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Port development lacks middle class housing

Charlotte, N.Y. - Those opposed to a proposed high rise development project in Charlotte are striking back with a video campaign.  

"The towers are ugly and not reflective of the needs of residents," the video says to the beat of Beethoven's symphony number five.

The developer chosen by the City of Rochester Tuesday proposes a hotel of at least ten stories and housing units that will sell for up to $1.2 million dollars. 

 Also tucked into the proposal are low income housing units.

The construction site includes the former fast ferry terminal. 

Within two years of the terminal's construction, it was largely empty. In trying to be "all things to all people" except the middle class, critics fear this development project will end up the same way.

"The sad thing is it will destroy the port," said Lee Selover, who has lived in Charlotte all his life and owns Windjammer's restaurant.

There's no denying the star of Charlotte is the waterfront, particularly where Lake Ontario and the Genesee River merge. 

Developer Edgewood has designed high-end waterfront communities around the country and says in its proposal that Rochester's quaint riverside community can draw empty nesters and young professionals who will pay $200 thousand dollars for an 800 sq ft condo. 

Penthouse units will sell from $900 thousand to $1.2 million dollars.

"You see how much the condos are going to go for? Who's going to afford this?" said Selover.  

Those against the project are bolstering their case with an internet video which raises that question: "it's too large and there aren't enough people to fill it."

Spencer Ash of the City of Rochester says the decision is the result of more than 20 years of research into how to best develop the lakefront.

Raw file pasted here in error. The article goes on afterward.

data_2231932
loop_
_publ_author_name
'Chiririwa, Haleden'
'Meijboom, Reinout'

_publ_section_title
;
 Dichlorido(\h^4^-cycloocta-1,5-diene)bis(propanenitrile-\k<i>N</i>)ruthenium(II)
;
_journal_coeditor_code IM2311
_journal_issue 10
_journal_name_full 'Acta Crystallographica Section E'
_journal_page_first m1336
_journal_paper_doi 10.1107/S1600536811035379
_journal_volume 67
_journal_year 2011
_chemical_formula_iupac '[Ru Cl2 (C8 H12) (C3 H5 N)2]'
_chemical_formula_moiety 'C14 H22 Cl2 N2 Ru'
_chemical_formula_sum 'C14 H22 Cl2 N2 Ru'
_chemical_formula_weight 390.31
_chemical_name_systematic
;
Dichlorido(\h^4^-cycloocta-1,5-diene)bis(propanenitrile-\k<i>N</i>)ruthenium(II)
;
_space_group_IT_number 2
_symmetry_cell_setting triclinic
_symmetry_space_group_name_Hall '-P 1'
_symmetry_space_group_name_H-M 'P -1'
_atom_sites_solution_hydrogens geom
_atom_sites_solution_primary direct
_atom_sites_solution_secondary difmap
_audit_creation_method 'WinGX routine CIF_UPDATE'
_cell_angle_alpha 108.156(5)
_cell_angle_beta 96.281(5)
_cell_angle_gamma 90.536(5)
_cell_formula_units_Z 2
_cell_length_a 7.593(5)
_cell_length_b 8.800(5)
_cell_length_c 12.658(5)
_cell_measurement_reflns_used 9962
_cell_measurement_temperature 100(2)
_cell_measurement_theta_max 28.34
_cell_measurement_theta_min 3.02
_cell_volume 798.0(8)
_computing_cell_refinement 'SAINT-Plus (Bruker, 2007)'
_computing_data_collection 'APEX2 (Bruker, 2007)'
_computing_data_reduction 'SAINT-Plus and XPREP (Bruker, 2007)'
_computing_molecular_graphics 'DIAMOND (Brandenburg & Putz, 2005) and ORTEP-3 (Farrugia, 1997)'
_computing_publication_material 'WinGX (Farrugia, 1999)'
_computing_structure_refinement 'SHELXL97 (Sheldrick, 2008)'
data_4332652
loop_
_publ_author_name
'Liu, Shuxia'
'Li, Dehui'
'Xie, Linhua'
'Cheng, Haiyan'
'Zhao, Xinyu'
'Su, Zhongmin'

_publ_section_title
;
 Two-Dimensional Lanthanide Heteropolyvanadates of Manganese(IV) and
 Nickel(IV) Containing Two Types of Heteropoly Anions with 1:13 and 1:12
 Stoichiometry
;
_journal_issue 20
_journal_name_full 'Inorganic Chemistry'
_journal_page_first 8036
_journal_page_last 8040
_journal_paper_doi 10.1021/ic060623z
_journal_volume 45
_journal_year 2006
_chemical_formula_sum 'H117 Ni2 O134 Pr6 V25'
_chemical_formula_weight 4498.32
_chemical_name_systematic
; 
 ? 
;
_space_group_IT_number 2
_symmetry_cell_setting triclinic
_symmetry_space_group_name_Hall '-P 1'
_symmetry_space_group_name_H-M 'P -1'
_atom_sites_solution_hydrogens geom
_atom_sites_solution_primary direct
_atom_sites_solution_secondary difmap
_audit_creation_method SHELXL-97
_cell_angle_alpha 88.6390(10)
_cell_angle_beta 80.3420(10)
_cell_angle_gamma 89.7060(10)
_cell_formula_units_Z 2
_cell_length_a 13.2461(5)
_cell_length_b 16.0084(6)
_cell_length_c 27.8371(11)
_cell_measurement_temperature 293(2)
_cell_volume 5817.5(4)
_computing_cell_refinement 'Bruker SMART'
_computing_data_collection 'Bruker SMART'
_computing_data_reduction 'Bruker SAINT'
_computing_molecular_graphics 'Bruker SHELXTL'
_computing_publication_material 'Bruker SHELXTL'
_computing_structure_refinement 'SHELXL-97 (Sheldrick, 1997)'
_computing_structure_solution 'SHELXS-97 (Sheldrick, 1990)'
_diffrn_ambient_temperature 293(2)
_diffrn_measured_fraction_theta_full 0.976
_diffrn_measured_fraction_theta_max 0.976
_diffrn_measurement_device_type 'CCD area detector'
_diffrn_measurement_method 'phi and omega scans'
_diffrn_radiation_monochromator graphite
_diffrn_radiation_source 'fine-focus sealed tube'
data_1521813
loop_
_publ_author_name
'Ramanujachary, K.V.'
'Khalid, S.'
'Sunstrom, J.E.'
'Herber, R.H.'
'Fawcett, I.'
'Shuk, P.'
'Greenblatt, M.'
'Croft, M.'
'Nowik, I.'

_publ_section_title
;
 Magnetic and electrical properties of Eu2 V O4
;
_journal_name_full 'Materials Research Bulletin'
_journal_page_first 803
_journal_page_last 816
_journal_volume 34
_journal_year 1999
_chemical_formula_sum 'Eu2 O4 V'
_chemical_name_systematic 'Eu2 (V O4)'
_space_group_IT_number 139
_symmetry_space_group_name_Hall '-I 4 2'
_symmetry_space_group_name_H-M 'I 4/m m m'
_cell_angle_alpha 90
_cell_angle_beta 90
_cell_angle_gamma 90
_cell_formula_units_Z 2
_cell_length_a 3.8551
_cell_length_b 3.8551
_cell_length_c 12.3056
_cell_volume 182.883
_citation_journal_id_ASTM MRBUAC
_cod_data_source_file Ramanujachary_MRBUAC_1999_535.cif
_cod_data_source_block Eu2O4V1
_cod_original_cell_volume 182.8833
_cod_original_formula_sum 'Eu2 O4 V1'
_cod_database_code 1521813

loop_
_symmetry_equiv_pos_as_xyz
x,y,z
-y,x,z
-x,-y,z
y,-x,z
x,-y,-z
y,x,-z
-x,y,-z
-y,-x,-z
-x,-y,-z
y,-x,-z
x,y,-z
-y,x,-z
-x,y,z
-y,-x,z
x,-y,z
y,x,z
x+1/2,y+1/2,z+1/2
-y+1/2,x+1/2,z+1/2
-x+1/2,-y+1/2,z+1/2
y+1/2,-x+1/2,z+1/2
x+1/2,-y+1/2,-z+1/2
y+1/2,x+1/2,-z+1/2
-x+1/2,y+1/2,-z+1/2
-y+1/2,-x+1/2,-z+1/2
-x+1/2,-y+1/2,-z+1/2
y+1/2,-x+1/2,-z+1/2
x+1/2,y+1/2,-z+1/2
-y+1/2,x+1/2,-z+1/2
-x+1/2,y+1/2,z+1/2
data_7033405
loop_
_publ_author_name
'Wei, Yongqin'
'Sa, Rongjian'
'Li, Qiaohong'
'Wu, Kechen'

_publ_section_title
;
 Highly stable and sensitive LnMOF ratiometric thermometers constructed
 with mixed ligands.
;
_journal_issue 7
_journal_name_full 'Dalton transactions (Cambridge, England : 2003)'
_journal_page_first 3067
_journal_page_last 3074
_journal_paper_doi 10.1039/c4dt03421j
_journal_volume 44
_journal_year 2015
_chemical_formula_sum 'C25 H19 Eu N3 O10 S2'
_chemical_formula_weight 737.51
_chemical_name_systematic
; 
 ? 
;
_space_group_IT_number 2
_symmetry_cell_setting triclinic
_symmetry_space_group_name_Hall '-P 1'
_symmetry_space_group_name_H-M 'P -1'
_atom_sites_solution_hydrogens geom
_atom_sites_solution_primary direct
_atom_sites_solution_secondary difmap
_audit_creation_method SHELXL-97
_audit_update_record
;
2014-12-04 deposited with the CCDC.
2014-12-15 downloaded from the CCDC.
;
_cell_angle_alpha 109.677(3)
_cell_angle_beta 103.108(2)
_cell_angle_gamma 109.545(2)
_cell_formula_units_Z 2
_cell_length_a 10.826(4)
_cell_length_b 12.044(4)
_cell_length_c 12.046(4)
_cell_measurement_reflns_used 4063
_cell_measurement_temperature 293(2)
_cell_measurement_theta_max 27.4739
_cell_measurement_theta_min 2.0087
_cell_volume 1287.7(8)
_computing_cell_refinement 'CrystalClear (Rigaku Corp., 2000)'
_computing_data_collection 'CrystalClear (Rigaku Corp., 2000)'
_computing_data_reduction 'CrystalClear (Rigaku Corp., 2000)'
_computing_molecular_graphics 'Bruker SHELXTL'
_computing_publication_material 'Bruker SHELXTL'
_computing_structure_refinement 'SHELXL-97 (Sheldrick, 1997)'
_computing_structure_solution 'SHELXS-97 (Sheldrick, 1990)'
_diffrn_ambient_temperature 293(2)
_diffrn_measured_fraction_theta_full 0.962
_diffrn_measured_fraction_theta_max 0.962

"We know we have a wonderful natural resource that is under-utilized," Ash said. "We know there is a market for it and a demand out there."

Yet the same towers that will house the penthouse units will also contain subsidized housing for low income residents.  

"I think you have to have a mix but it has to be indistinguishable," says Councilman Dana Miller. "You shouldn't be able to look at this and say that's the low-income and this is the higher end."

A three bedroom apartment will cost $600-thousand dollars. Critics wonder where the options are for middle class residents.  

"We have been trying to build that up here in Charlotte," said Selover. 

Charlotte is also home to two stand-alone subsidized housing units.  

Some look at those developments and cannot buy into the vision that million dollar tenants would fit alongside.  

"It's ridiculous," said Selover. "Once they sit here for a while empty they're going to say let's turn it all into low income housing."

Mayor Lovely Warren's office says the proposal is simply a starting point. The final plan will be designed and approved only after input from community groups and residents- a process which will take eight months.

 
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